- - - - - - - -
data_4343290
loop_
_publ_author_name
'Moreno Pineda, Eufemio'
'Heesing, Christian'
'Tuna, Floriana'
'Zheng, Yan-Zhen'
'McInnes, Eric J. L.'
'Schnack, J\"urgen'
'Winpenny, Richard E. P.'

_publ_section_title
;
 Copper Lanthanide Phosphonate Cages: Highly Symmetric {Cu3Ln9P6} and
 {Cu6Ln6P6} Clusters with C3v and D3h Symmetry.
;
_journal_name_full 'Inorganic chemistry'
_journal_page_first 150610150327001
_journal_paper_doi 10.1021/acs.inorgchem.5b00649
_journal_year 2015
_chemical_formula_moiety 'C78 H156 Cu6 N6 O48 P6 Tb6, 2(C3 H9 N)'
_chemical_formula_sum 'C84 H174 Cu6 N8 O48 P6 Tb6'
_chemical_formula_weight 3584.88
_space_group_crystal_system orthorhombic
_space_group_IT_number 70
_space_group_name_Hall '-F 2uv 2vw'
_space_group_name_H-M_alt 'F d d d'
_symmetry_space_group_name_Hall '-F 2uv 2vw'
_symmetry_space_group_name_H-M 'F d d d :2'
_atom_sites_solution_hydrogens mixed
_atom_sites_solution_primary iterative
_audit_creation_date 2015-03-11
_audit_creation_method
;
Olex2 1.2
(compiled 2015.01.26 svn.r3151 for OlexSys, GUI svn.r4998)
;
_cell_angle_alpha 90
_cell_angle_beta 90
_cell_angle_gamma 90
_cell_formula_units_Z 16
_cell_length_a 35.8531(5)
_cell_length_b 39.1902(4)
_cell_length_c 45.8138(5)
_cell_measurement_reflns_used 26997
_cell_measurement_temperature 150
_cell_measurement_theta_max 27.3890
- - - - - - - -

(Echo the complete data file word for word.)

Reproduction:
data_4343290
loop_
_publ_author_name
'Moreno Pineda, Eufemio'
'Heesing, Christian'
'Tuna, Floriana'
'Zheng, Yan-Zhen'
'McInnes, Eric J. L.'
'Schnack, J\"urgen'
'Winpenny, Richard E. P.'

_publ_section_title
;
 Copper Lanthanide Phosphonate Cages: Highly Symmetric {Cu3Ln9P6} and
 {Cu6Ln6P6} Clusters with C3v and D3h Symmetry.
;
_journal_name_full 'Inorganic chemistry'
_journal_page_first 150610150327001
_journal_paper_doi 10.1021/acs.inorgchem.5b00649
_journal_year 2015
_chemical_formula_moiety 'C78 H156 Cu6 N6 O48 P6 Tb6, 2(C3 H9 N)'
_chemical_formula_sum 'C84 H174 Cu6 N8 O48 P6 Tb6'
_chemical_formula_weight 3584.88
_space_group_crystal_system orthorhombic
_space_group_IT_number 70
_space_group_name_Hall '-F 2uv 2vw'
_space_group_name_H-M_alt 'F d d d'
_symmetry_space_group_name_Hall '-F 2uv 2vw'
_symmetry_space_group_name_H-M 'F d d d :2'
_atom_sites_solution_hydrogens mixed
_atom_sites_solution_primary iterative
_audit_creation_date 2015-03-11
_audit_creation_method
;
Olex2 1.2
(compiled 2015.01.26 svn.r3151 for OlexSys, GUI svn.r4998)
;
_cell_angle_alpha 90
_cell_angle_beta 90
_cell_angle_gamma 90
_cell_formula_units_Z 16
_cell_length_a 35.8531(5)
_cell_length_b 39.1902(4)
_cell_length_c 45.8138(5)
_cell_measurement_reflns_used 26997
_cell_measurement_temperature 150
_cell_measurement_theta_max 27.3890